Psychological Self-Help

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depended upon, not dependent! According to this theory, women may
be economically dependent and mechanically (fix the car) dependent,
but they are trained to deny their needs and become the emotional
and interpersonal caretakers and controllers of the family. The entire
family depends on mother; she is the family organizer and therapist.
But, there is no one to take care of mother's emotional needs.
Certainly men aren't trained in our culture to attend to feelings and to
discuss emotional interactions at length. 
If we grow up in a nurturing, loving family which gives us self-
esteem and teaches us self-reliance, we are fortunate. However, if our
innate dependency needs were unmet as a child, we may grow up
yearning for the impossible--a soul mate who will love us constantly
and make us whole. Many wives provide this emotional support; many
husbands do not. Thus, self-sacrificing women look needy. And
bewildered men wonder, "What does she want?" According to
Eichenbaum and Orbach, much of the dependency problem in
marriage goes back to basic deficiencies in the mother-child
relationship. The push-pull in mother-daughter relationships is
especially strong; for the daughter it involves needed love and
unwanted control. Boys, starting at 4 or 5, can reject some of the
emotional involvement with mother as they identify with father; girls
don't have that way out of a consuming relationship with a powerful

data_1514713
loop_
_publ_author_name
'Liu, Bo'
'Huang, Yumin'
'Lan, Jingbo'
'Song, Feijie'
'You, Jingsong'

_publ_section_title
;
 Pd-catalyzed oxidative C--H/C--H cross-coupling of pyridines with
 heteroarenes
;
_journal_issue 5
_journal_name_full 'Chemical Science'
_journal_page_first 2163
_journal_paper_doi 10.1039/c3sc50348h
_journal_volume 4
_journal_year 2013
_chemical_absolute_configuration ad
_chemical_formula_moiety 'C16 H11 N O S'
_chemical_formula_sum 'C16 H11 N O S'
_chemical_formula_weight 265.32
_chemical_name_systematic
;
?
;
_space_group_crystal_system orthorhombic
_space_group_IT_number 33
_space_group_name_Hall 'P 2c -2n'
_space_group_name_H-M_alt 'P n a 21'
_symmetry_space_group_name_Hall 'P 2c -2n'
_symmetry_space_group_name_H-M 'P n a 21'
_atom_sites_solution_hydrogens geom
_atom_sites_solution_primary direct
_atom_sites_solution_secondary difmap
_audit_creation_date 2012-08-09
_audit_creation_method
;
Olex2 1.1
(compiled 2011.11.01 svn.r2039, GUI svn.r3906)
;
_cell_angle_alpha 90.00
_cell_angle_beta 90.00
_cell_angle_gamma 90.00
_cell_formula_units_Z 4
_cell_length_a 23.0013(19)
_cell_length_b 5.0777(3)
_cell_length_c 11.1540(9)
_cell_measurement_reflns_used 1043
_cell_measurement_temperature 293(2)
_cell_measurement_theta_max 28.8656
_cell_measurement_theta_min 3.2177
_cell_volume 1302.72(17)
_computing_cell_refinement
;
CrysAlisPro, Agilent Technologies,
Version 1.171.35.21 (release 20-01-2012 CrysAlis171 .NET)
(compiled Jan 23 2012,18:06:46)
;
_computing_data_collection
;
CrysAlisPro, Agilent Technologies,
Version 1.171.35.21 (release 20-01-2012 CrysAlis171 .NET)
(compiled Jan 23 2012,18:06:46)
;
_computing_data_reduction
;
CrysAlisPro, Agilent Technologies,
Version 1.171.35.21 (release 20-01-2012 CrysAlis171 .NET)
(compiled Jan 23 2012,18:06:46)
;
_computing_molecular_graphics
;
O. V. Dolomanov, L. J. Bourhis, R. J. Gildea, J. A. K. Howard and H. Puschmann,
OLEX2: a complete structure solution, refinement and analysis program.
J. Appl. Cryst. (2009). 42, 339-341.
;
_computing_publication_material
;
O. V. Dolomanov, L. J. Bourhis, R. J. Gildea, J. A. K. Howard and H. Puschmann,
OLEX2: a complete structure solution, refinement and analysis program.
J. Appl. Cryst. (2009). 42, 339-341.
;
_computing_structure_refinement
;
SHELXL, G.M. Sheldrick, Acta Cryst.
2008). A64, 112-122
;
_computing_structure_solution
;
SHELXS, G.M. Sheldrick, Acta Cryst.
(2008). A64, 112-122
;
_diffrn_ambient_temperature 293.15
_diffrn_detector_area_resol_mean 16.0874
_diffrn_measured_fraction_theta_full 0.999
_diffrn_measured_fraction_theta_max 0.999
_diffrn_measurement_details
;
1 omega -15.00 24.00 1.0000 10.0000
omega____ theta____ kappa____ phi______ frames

person (mother). Sometimes the intimacy with a lover at age 20-25
revives in a woman the old dependent, push-pull struggles she had
with her mother. Sometimes intimacy with and dependency on a good
spouse is scary (reminding us of our need for mother), sometimes
dependency keeps us in a bad relationship. Sometimes we think we
are secure and independent but it is a childhood facade, the bravado
of a 9-year-old boy. We all need love, which is something our
hormones prove to us at 13 or 14 years of age. We can't escape our
biology; our "nature" helps explain our behavior but we can learn to
handle these needs and drives. 
Women are making progress
Partly because of the Women's Movement and partly due to
economic necessity and fewer children, substantial progress is being
made in the status of women (Sacks & Rubin, 1982). In 1970, 38% of
women had some college. In 1980, 63% have some college. In the
late 1980's, about half the BA's and MA's (in all areas) were earned by
women and 45% of the Ph.D.’s went to women. By 1995, 75% of BA's
in psychology went to women, 70% of MA's, and 60% of Ph.D.'s were
awarded to females. In 1970, 4 in 10 white women worked for wages;
in 1980, 5 in 10 did, and in 1990, 6 in 10. 20 years ago women earned
only 65 or 70 cents for what a man got a dollar for, but recent surveys
show that they now earn 85 to 95 cents for a dollar's worth of men's
work. Low paying service jobs are still dominated by women, however.
One third of the children under 6 had wage earning mothers in 1970;
in 1980, one half had wage earning mothers; in the 1990's about 70%
of these mothers worked outside the home. In 1970, one third of the
women between 20 and 24 were not married; in the 1980's, more
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